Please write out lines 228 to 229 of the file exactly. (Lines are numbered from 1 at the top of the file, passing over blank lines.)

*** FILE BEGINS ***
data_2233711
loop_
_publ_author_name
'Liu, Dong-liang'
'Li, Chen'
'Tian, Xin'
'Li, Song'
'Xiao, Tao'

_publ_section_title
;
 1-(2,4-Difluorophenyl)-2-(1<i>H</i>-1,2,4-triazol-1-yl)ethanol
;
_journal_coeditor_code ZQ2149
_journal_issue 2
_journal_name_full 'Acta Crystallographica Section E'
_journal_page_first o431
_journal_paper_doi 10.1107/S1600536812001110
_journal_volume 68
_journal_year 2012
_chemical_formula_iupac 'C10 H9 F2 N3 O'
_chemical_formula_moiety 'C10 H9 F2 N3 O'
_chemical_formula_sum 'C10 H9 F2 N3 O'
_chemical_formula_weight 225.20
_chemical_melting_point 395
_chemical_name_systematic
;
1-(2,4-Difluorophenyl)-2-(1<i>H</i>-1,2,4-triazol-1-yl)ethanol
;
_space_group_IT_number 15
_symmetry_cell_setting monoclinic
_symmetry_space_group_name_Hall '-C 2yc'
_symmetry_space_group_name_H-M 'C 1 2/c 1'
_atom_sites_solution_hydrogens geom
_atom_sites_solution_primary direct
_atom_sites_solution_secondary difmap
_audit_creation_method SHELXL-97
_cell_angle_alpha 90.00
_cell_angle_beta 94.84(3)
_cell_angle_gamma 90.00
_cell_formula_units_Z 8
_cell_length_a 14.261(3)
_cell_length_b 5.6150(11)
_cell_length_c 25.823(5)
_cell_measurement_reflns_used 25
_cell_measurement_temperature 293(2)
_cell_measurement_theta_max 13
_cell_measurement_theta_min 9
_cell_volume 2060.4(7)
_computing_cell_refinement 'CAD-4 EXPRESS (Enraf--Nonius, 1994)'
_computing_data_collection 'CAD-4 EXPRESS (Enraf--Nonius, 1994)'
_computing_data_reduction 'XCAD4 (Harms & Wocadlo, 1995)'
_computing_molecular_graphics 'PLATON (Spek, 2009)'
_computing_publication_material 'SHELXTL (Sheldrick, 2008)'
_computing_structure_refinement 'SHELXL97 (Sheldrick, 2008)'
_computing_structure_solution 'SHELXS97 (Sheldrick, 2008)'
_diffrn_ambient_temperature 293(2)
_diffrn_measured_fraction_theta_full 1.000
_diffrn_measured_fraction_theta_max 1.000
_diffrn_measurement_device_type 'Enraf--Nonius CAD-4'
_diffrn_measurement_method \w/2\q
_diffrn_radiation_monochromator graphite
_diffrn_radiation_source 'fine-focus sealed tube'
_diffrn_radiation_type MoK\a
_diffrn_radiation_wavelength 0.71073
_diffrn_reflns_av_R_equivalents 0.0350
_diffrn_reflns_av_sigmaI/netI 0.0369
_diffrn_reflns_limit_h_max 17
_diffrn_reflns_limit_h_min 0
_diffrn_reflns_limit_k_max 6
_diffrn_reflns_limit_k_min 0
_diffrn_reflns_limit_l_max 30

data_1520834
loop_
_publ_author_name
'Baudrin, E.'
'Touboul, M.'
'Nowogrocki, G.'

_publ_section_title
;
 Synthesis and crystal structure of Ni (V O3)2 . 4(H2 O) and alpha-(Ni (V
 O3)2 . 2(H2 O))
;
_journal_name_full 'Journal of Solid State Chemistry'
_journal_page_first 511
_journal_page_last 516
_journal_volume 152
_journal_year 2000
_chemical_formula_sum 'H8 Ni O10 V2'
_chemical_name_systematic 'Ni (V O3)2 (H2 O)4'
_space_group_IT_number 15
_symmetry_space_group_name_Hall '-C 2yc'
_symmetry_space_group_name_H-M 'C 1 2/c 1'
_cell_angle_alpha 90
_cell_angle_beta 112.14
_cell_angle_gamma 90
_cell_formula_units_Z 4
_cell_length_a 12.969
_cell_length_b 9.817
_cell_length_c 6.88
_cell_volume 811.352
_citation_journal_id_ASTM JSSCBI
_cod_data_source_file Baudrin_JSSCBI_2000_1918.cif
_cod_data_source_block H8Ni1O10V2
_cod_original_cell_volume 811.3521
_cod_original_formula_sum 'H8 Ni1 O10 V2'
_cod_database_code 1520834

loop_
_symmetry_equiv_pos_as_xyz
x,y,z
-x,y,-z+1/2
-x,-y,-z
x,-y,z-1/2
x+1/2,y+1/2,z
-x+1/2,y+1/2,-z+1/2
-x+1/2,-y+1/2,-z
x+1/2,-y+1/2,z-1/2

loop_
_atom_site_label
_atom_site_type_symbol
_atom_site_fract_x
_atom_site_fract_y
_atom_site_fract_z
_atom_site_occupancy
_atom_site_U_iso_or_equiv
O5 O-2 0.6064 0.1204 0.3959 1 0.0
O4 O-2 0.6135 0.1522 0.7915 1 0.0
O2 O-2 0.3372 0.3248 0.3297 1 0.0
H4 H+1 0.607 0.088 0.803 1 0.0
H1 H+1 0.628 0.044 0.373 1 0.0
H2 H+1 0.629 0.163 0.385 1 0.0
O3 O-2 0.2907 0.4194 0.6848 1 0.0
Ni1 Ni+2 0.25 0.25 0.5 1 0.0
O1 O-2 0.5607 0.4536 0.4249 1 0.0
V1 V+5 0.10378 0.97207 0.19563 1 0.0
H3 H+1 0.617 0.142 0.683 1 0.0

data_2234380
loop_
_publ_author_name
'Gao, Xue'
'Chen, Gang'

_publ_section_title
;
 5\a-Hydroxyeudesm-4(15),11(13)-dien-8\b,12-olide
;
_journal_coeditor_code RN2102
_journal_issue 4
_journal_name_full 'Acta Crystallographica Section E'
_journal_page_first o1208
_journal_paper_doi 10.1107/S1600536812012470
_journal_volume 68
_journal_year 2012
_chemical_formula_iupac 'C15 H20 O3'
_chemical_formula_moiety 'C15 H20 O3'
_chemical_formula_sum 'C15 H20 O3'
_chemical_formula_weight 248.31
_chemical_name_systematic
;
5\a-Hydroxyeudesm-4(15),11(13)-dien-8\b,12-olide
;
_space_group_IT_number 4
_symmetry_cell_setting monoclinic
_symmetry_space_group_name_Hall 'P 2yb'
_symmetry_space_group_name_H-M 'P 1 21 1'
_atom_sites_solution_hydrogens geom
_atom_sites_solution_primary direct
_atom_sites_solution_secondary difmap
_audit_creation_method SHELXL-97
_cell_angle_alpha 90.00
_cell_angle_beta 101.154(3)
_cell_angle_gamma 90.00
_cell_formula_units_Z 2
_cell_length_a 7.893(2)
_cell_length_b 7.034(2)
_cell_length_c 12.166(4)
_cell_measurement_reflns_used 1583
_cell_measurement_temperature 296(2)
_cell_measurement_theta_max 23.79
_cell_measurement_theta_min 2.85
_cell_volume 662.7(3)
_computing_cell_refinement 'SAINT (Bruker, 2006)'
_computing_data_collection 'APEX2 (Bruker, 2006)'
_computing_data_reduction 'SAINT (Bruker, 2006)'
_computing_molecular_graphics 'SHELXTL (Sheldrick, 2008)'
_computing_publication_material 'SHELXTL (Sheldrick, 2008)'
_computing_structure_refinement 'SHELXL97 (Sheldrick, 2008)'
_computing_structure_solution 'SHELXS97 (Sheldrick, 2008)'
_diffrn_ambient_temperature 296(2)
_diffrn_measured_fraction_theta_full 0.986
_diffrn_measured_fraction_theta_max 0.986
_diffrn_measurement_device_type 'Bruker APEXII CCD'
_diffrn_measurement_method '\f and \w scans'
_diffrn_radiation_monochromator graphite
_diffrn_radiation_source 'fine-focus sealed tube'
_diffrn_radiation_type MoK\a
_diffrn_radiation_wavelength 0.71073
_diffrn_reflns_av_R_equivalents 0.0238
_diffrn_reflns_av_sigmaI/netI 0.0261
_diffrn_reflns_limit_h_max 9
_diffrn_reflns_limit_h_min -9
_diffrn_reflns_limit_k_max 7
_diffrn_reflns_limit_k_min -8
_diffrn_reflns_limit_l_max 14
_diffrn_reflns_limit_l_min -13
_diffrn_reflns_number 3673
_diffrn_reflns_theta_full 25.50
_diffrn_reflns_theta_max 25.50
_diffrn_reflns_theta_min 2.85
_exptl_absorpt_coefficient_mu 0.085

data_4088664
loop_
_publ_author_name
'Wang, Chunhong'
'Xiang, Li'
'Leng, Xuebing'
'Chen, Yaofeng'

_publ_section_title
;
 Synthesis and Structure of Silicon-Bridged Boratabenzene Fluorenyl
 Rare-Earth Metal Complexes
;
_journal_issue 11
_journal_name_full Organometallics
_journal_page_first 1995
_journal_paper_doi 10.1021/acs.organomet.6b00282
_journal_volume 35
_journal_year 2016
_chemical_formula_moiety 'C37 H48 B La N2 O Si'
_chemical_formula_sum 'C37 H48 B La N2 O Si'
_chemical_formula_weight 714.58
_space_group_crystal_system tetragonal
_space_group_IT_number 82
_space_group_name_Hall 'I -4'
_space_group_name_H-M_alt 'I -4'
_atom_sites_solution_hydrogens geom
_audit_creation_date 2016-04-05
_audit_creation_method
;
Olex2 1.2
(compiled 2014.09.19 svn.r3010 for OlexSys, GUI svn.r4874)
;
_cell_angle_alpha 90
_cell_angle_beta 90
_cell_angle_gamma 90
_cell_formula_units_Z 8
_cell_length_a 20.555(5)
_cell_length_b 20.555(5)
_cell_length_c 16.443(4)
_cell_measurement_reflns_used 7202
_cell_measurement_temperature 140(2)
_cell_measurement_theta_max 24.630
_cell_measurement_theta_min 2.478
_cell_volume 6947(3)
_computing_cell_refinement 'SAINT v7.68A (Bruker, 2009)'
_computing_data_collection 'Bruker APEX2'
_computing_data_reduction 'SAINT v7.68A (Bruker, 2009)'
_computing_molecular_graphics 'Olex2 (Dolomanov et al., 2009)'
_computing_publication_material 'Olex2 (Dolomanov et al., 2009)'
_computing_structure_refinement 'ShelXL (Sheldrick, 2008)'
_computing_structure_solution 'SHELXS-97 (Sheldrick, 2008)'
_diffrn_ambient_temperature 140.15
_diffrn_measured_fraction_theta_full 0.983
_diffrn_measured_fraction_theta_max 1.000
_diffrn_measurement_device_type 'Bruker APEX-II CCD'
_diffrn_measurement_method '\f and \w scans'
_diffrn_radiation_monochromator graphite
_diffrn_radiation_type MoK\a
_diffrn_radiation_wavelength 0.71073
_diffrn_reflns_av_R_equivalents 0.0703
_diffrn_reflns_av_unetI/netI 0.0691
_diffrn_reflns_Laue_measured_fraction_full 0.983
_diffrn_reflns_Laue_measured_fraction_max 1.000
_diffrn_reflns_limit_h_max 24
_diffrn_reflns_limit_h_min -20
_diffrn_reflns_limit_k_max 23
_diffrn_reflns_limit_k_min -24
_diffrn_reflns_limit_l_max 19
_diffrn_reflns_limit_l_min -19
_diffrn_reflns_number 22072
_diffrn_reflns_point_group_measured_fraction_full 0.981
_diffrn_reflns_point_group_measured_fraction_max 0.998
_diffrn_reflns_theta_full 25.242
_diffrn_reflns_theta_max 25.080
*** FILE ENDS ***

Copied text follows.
_chemical_formula_sum 'C37 H48 B La N2 O Si'
_chemical_formula_weight 714.58